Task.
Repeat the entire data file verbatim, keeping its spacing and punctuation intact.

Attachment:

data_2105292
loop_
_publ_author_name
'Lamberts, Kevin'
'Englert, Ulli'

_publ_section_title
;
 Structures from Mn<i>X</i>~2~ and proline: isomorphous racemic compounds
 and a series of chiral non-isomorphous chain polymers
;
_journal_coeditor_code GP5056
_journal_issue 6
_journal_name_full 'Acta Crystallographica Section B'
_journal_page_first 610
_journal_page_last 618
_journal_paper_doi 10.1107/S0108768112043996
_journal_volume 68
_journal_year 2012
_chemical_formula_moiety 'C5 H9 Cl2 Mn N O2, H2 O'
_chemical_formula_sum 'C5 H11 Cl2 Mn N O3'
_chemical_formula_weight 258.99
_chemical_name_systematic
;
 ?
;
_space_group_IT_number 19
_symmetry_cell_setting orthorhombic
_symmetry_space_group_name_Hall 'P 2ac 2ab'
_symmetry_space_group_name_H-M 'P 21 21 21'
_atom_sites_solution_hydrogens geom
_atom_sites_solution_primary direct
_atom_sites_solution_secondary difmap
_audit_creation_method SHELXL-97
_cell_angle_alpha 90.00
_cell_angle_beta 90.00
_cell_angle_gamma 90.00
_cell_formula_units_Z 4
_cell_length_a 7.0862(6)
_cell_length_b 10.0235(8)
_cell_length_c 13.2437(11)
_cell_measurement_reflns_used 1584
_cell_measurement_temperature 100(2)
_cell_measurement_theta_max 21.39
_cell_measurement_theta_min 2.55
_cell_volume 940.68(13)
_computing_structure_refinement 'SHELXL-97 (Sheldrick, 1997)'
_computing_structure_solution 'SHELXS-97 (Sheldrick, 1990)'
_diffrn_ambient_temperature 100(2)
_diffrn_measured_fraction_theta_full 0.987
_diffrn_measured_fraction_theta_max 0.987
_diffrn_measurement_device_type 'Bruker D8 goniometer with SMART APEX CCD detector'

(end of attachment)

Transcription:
data_2105292
loop_
_publ_author_name
'Lamberts, Kevin'
'Englert, Ulli'

_publ_section_title
;
 Structures from Mn<i>X</i>~2~ and proline: isomorphous racemic compounds
 and a series of chiral non-isomorphous chain polymers
;
_journal_coeditor_code GP5056
_journal_issue 6
_journal_name_full 'Acta Crystallographica Section B'
_journal_page_first 610
_journal_page_last 618
_journal_paper_doi 10.1107/S0108768112043996
_journal_volume 68
_journal_year 2012
_chemical_formula_moiety 'C5 H9 Cl2 Mn N O2, H2 O'
_chemical_formula_sum 'C5 H11 Cl2 Mn N O3'
_chemical_formula_weight 258.99
_chemical_name_systematic
;
 ?
;
_space_group_IT_number 19
_symmetry_cell_setting orthorhombic
_symmetry_space_group_name_Hall 'P 2ac 2ab'
_symmetry_space_group_name_H-M 'P 21 21 21'
_atom_sites_solution_hydrogens geom
_atom_sites_solution_primary direct
_atom_sites_solution_secondary difmap
_audit_creation_method SHELXL-97
_cell_angle_alpha 90.00
_cell_angle_beta 90.00
_cell_angle_gamma 90.00
_cell_formula_units_Z 4
_cell_length_a 7.0862(6)
_cell_length_b 10.0235(8)
_cell_length_c 13.2437(11)
_cell_measurement_reflns_used 1584
_cell_measurement_temperature 100(2)
_cell_measurement_theta_max 21.39
_cell_measurement_theta_min 2.55
_cell_volume 940.68(13)
_computing_structure_refinement 'SHELXL-97 (Sheldrick, 1997)'
_computing_structure_solution 'SHELXS-97 (Sheldrick, 1990)'
_diffrn_ambient_temperature 100(2)
_diffrn_measured_fraction_theta_full 0.987
_diffrn_measured_fraction_theta_max 0.987
_diffrn_measurement_device_type 'Bruker D8 goniometer with SMART APEX CCD detector'